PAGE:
Paul Simon Revamps 10 Deep Cuts for Strangely Satisfying New Album 'In the Blue Light'


The release Paul Simon’s new album today, In the Blue Light, is a bittersweet occurrence. On one hand, we’re lucky to receive a new work from one finest songwriters the last half-century, a talent who — unlike most artists from the ‘60s still touring or recording — has staunchly refused to settle into one particular sound or lyrical lane. Less happily, though, Simon — who will play his final show ever on Sept. 22 in Queens, New York — has indicated his songwriting days are over, explaining to NPR he’d much rather travel the world and ponder the mysteries life than hunker down for another three-year album-making process.

Considering Simon’s 21st century album output is — like another Paul with an album out today — startlingly fresh, that’s sad news. But can you really demand more from a guy who’s given us more than 50 years songs that speak to the depths the cultural collective subconscious? (I mean, you could, but you’d be a jerk. Let the man enjoy his free time.)

With that in mind, it’s both fitting and strange that what may be Simon’s final album has no new material on it. In the Blue Light is a collection re-recorded obscurities from his past, going as far back as a deep cut on 1973’s There Goes Rhymin’ Simon (LP opener “One Man’s Ceiling Is Another Man’s Floor”) up to a song from 2011’s So Beautiful or So What (LP closer “Questions for the Angels”).

What may go down as his final creative statement isn’t a statement at all — it’s essentially a project do-overs. “This album consists songs that I thought were almost right, or were odd enough as to be overlooked the first time around,” Simon explains in the liner notes. “Re-doing arrangements, harmonic structures, and lyrics that didn’t make their meaning clear, gave me time to clarify in my own head what I wanted to say, or realize what I was thinking and make it more easily understood.”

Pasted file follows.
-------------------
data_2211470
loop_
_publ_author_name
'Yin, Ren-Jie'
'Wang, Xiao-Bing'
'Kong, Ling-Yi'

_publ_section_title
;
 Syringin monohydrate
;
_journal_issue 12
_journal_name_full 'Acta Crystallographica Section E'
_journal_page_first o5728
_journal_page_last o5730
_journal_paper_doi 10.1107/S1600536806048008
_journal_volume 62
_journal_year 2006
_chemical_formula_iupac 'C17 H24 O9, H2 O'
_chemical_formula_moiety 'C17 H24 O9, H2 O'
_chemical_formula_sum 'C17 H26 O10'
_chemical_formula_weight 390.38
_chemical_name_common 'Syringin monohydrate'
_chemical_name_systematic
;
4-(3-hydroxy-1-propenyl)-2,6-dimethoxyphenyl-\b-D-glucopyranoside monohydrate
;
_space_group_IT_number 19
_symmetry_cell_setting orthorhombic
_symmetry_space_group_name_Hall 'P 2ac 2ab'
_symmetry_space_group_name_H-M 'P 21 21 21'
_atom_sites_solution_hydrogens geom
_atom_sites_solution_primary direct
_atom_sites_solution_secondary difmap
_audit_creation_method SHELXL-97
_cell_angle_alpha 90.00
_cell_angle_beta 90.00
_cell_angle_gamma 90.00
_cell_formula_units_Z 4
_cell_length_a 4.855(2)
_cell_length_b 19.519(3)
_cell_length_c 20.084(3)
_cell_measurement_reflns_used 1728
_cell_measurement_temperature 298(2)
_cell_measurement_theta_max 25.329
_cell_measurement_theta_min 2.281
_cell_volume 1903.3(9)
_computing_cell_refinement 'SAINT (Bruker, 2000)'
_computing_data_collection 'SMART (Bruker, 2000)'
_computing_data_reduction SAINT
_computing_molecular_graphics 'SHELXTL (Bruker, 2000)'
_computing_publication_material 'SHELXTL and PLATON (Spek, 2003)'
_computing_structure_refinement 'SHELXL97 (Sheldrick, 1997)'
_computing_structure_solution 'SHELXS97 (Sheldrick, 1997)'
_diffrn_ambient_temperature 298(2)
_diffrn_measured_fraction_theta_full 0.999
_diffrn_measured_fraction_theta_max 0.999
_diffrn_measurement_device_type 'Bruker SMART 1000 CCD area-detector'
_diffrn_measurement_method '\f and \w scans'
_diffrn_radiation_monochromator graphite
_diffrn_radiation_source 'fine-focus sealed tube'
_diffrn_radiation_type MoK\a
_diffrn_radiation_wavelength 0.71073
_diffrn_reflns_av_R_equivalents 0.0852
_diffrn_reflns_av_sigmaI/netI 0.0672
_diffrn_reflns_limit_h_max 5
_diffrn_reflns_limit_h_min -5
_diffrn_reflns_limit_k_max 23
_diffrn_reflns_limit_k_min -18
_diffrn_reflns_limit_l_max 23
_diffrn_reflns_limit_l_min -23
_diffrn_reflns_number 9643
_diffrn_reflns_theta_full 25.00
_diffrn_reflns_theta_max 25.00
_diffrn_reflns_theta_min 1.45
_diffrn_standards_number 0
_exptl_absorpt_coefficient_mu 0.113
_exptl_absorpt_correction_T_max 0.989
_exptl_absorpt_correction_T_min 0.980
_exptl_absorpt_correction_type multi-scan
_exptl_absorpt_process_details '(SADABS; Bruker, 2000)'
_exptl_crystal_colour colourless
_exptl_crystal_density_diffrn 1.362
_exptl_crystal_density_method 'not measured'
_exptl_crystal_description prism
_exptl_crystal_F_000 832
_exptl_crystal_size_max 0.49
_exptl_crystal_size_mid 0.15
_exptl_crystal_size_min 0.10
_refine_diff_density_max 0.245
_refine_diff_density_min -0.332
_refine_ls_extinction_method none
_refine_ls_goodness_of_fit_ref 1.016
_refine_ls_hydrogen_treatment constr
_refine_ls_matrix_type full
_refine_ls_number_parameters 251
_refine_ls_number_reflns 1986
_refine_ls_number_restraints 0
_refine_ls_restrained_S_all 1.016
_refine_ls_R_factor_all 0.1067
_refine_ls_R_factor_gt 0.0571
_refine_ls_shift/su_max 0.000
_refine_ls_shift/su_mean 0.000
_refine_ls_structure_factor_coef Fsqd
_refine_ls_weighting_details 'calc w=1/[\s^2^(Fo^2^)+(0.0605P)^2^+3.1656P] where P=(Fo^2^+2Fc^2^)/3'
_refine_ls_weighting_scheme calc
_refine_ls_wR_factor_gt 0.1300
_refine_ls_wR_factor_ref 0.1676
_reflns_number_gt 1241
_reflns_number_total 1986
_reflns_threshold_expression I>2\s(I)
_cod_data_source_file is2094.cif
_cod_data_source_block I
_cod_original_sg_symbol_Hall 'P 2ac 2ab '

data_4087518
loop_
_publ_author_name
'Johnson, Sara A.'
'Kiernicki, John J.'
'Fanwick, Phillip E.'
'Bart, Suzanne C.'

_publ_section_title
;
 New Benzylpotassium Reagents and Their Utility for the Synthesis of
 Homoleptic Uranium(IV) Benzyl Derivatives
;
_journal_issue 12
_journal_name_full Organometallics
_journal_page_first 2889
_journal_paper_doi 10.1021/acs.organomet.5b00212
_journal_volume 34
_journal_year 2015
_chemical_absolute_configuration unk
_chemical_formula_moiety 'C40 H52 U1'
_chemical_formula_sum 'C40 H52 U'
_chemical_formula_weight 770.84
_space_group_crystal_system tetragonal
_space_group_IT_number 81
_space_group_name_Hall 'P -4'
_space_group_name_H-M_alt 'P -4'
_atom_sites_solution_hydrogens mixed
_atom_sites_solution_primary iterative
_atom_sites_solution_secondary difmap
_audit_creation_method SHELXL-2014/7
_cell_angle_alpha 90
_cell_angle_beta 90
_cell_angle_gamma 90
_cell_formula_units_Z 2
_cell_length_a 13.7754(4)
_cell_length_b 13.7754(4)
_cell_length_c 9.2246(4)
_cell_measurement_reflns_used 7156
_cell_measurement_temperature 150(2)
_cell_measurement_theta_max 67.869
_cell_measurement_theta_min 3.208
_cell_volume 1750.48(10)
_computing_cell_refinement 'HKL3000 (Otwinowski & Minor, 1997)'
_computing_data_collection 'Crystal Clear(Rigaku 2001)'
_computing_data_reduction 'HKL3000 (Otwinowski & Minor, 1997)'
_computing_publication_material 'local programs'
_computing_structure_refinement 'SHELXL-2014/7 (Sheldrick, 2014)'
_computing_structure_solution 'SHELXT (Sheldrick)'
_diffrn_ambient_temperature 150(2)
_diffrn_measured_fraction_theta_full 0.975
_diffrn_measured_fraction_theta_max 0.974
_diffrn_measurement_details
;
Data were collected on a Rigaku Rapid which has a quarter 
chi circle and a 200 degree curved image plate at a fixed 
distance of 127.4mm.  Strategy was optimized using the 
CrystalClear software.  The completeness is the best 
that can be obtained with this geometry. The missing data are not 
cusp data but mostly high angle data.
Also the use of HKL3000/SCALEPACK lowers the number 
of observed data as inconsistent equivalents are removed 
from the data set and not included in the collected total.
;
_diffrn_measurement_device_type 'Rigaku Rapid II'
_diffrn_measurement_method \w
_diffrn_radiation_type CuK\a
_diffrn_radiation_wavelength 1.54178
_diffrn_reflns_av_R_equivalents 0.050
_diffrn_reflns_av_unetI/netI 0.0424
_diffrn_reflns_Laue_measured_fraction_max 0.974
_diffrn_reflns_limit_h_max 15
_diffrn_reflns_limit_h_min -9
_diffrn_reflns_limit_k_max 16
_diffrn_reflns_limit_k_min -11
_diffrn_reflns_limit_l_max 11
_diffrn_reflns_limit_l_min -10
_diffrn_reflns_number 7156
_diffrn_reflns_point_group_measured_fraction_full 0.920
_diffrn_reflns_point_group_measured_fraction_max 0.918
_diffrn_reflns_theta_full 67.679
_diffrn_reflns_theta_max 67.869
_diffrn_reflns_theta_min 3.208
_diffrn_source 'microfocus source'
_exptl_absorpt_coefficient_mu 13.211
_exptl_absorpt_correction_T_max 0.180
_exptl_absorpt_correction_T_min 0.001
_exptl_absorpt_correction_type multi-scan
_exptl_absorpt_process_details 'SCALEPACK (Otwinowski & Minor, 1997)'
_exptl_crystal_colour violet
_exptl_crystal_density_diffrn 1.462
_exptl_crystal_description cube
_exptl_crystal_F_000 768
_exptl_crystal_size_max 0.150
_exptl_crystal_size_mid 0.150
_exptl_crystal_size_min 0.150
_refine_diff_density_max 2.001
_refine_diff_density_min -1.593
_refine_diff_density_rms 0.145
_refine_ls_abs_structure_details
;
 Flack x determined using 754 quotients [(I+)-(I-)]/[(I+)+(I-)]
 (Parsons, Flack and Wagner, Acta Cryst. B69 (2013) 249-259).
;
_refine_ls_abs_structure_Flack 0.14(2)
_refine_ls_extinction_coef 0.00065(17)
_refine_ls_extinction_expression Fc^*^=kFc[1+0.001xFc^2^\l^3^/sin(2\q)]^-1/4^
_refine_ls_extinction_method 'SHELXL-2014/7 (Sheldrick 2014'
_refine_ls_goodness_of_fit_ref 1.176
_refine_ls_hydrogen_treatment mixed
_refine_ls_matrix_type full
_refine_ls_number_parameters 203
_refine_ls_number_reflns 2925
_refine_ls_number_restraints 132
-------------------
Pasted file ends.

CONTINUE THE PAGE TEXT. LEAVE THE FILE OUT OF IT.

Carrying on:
To be clear, this isn’t some contract-fulfilling collection needlessly redone material. This is one the rock era’s most fastidious artists giving himself a second shot at perfecting songs he thinks deserve a second look. All things considered, it’s a fairly unprecedented move — most artists who re-record their songs stick to the hits, and they mainly do it for purely commercial concerns. But Simon has always been one rock’s low-key iconoclasts, a man you would hardly call a rebel but would never accuse being a follower. And when you take in this album’s eclectic sonic scope, it’s clear his fealty is to no one but his own creative muse.

With assists from instrumental sextet yMusic, Bill Frisell, the National’s Bryce Dessner and Wynton Marsalis, In the Blue Light touches on New Orleans boogie woogie (“Pigs, Sheep and Wolves” from 2000’s You’re the One), lilting chamber pop (“Rene and Georgette Magritte with Their Dog after the War,” originally from 1983’s Hearts and Bones), and smoky lounge jazz (“How the Heart Approaches What It Yearns” f 1980’s One-Trick Pony).